1H              ; retry
                                        4d4h            ; expire
                                        1D )            ; minimum

                        1H IN NS        dumb.target.jay.
                        20H IN NS       ns.dumb.target.jay.
                        20H IN NS       ns.dumbs.isp.
                        20H IN A        192.168.1.85
                        1D IN HINFO     "Pentium 133" "Red Hat 6.1"
                        1D IN MX        10 mail
mail                    1D IN A         192.168.1.2
really                  1D IN A         192.168.1.20
                        1D IN TXT       "Admin's Trusted Workstation"
                        1D IN HINFO     "Athlon 850" "Red Hat 6.1"
rather                  1D IN A         192.168.1.15
                        1D IN HINFO     "Pentium 266" "Mandrake 7.1"
serious                 1D IN CNAME     extra
extra                   1D IN A         192.168.1.80
ns                      1D IN A         192.168.1.30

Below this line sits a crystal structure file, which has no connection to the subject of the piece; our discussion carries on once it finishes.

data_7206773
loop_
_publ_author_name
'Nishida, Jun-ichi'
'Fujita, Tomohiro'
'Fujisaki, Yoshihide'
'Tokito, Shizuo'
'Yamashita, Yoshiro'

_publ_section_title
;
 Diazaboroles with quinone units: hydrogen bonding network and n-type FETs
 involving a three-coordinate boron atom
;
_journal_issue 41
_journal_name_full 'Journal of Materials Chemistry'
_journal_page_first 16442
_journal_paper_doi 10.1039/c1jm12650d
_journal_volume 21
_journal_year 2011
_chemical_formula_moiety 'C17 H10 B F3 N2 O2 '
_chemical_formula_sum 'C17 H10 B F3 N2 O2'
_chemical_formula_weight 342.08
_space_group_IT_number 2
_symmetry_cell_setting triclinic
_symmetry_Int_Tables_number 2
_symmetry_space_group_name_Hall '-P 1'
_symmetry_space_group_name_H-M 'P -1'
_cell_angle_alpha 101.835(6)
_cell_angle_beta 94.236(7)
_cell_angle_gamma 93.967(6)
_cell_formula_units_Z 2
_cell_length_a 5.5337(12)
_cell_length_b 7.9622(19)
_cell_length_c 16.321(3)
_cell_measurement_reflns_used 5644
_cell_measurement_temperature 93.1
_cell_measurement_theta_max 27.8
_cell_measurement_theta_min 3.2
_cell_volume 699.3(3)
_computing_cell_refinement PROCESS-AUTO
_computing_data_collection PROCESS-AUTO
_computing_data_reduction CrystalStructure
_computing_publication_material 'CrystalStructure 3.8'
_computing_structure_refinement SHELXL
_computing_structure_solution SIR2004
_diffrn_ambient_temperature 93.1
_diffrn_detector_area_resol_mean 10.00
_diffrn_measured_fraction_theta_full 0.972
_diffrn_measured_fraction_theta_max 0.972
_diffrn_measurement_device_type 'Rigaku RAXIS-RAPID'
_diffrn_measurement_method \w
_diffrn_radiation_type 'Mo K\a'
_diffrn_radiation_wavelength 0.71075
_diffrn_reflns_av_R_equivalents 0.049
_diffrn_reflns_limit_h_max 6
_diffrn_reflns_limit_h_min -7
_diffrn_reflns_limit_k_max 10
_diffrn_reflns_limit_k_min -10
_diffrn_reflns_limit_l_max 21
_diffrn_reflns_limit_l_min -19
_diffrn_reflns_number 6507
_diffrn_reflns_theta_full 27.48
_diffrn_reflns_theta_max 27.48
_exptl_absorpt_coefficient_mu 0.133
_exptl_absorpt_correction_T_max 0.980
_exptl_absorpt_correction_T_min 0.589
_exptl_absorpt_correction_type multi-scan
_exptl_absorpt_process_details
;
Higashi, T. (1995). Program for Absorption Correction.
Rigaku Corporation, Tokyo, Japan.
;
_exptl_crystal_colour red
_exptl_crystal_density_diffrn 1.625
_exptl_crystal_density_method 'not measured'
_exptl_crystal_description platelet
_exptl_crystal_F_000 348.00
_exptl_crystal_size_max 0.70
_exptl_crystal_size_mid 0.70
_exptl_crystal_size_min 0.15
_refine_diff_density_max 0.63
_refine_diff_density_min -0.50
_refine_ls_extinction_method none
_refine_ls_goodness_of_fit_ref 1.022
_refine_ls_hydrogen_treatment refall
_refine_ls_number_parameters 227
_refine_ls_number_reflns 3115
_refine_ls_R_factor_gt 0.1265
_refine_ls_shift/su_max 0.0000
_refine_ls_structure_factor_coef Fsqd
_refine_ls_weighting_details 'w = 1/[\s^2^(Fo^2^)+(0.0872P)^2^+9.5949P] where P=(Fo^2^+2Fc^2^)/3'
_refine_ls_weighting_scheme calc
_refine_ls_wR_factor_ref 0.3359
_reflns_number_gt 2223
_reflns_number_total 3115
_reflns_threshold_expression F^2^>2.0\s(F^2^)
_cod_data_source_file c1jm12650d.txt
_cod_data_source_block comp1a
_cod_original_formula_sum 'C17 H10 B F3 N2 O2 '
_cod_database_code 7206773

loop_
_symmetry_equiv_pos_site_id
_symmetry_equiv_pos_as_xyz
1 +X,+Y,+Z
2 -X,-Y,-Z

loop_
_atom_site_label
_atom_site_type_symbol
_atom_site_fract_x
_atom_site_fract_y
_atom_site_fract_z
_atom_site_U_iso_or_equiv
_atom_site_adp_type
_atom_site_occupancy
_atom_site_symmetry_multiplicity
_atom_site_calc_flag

r_g                     1D IN A         192.168.1.68
roblimo                 1D IN MX        10 r_g
                        1D IN A         192.168.1.44
tahara                  1D IN A         192.168.1.27


Look at all the information we grabbed here. Two commands and now we've got a list of all the machines in this zone! Further, if you look at the HINFO records, you can learn what Linux distribution these machines are running. What does that give us? Well, I've got a list of exploits that work against Red Hat 6.1. If I do a zone transfer, as we did above, and then search for "Red Hat," I find two vulnerable machines, including the sysadmin's workstation. From there, I can focus my attack on these two machines. I'll put extra effort into cracking the admin's workstation, which usually has trust relationships with other valuable machines. These two DNS queries have been very useful to us - in fact, they're among the first steps a cracker makes when profiling a network!